Artificial intelligence, 3D printing, holograms, hoverboards, robots, smartphones, tractor beams, virtual reality, and many more all have their origins in sci-fi.
Minority Report alone, which is just one of hundreds of sci-fi movies, produced over a hundred patents and helped rapidly mainstream the concept of gesture-based computing – not just the iPhone but all touchscreen tablets, the Kinect, the Wii, and many others. Furthermore, it also became cultural shorthand for anyone looking to point their ventures toward the future.
Before they even had a script though Spielberg convened a two day “Idea Summit” around the film with the intent of establishing “a lifelike future world.”
Icons like virtual reality pioneer Jaron Lanier and Whole Earth Catalog creator Stewart Brand joined folks from DARPA and the Washington Post and spent days dissecting cultural trends and technological trajectories. Then they drew a detailed road map to a world dominated by autonomous cars, invasive surveillance drones, and targeted video advertising – things that may have seemed outlandish in 2002 but are all too real today. The film’s world – not its plot or stars – became an aspirational culture product in itself.
“I wish I could get away with charging my clients a fee for every time they say ‘Minority Report’ to me,” one Los Angeles commercial artist remarked a full decade after the film was released. To certain observers Minority Report helped establish the bridge between science fiction and real technology, and turn it into a pipeline.
In the decades since the business world has been increasingly aware of the genre’s potential. In 2017 PWC, the professional services firm that advises 440 of the Fortune 500 companies, published a blueprint for using science fiction to explore business innovation. Then, the same year the Harvard Business Review argued that “Business leaders need to read more science fiction” in order to stay ahead of the curve.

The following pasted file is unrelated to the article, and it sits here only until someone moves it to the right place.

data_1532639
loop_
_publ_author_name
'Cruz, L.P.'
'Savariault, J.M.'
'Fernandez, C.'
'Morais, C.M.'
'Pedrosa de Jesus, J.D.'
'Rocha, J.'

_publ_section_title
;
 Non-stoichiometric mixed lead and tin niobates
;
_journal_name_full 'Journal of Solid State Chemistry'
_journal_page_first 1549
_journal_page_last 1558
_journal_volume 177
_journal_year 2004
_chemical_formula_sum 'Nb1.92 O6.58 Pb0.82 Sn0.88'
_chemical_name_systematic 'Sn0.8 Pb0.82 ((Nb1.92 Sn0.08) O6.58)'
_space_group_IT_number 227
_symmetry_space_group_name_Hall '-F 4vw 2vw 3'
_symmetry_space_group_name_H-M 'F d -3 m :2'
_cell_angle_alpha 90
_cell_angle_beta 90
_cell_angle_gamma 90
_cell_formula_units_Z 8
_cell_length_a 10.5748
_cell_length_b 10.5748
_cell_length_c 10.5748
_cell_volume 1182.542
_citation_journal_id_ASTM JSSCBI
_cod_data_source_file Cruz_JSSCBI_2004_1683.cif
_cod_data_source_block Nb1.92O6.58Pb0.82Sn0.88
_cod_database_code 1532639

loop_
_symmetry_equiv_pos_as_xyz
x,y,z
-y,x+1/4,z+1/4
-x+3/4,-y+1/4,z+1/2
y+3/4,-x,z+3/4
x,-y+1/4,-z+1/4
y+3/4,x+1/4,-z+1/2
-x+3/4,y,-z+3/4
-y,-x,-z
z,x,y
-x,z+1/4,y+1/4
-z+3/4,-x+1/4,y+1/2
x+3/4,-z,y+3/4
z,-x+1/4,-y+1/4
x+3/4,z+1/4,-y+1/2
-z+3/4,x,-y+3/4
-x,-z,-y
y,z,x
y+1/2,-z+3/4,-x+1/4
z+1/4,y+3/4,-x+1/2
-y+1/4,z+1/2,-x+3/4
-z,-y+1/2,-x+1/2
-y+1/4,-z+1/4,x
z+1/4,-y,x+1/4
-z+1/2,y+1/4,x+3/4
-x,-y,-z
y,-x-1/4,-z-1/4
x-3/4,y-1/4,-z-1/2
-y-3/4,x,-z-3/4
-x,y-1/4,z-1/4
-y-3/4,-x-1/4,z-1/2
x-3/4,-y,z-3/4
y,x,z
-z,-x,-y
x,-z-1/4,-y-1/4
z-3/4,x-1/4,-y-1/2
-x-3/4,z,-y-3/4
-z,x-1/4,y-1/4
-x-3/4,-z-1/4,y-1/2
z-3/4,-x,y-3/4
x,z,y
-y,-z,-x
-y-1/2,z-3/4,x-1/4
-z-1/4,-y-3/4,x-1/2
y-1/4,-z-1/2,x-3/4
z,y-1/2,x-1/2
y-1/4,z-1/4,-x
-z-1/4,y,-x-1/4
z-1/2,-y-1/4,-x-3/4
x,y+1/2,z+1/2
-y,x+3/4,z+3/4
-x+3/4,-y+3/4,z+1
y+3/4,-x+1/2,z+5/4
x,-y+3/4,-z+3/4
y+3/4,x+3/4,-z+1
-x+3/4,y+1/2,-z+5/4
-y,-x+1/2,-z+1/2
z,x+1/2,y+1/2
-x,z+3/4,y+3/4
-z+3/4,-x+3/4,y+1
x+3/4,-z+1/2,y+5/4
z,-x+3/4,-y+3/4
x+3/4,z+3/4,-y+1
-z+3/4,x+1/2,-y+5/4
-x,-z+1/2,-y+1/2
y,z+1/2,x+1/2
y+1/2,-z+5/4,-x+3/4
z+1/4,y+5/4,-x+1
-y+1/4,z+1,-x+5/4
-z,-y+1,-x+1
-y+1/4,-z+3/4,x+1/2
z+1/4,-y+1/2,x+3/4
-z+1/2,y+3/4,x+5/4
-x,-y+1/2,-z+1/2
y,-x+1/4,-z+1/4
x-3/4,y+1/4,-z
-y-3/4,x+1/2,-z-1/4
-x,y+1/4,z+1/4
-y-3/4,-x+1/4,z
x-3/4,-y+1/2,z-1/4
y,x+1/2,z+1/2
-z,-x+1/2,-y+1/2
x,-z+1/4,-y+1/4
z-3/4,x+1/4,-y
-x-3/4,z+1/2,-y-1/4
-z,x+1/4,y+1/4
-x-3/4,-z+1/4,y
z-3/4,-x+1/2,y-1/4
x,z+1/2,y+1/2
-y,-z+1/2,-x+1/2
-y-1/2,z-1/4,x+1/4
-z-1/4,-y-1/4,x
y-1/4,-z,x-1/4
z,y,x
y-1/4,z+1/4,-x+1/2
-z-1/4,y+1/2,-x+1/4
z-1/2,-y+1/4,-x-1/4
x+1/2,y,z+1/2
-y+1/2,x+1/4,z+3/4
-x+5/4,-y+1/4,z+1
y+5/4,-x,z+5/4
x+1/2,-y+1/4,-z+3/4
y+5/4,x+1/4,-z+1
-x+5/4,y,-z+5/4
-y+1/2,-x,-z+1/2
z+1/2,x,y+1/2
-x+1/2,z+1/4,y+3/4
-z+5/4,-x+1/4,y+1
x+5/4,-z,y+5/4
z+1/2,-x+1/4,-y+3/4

“We’re already seeing science fiction become reality today,” said Google’s then-CEO Eric Schmidt in 2012. “Think back to Star Trek, or my favourite, the Hitchhiker’s Guide to the Galaxy – much of what those writers imagined is now possible, and we’re building it,” he said, ticking off electronic books, universal translators, and voice recognition.
Even Amazon’s product developers built the Kindle to spec from Neal Stephenson’s book The Diamond Age, and Stephenson himself became the Chief of the Future at Magic Leap, the multi-billion immersive reality startup.
Elsewhere, in the venture capital market, Josh Wolfe, a managing partner at Lux Capital, is pouring millions of dollars into companies building what he explicitly describes as “the sci-fi future.”
“I’m looking for things that feel like they were once written about in science fiction,” he told Fortune in an interview. “The gap between sci-fi, that which was once imagined, and sci-fact, that which becomes manifest and real, is shrinking.”
Additionally, a variety of companies, including ourselves, and a loose constellation of consultants, designers, and marketers, have emerged to expedite the messy creative visualisation process that used to take decades and have fine tuned it to help governments and organisations everywhere use the genre to their advantage.
From prototyping plausible and possible futures for clients complete with the characters who live in it, to building rich speculative worlds chronicling their potential, and, finally, envisioning how those futures might fall to pieces, we all aim to do what science fiction has always done – create the future.
Sometimes referred to as Future Casting, Sci-fi Prototyping, or World Building, with the latter being our favourite, the goal of these companies is generally the same – help clients create forward looking fiction to generate ideas and IP for progress or profit.
As ever though, as advantageous as these services are clients and society at large also have to be aware of the downsides of such strategies, and that’s yet another fascinating story – with an obvious but often overlooked twist in the tail …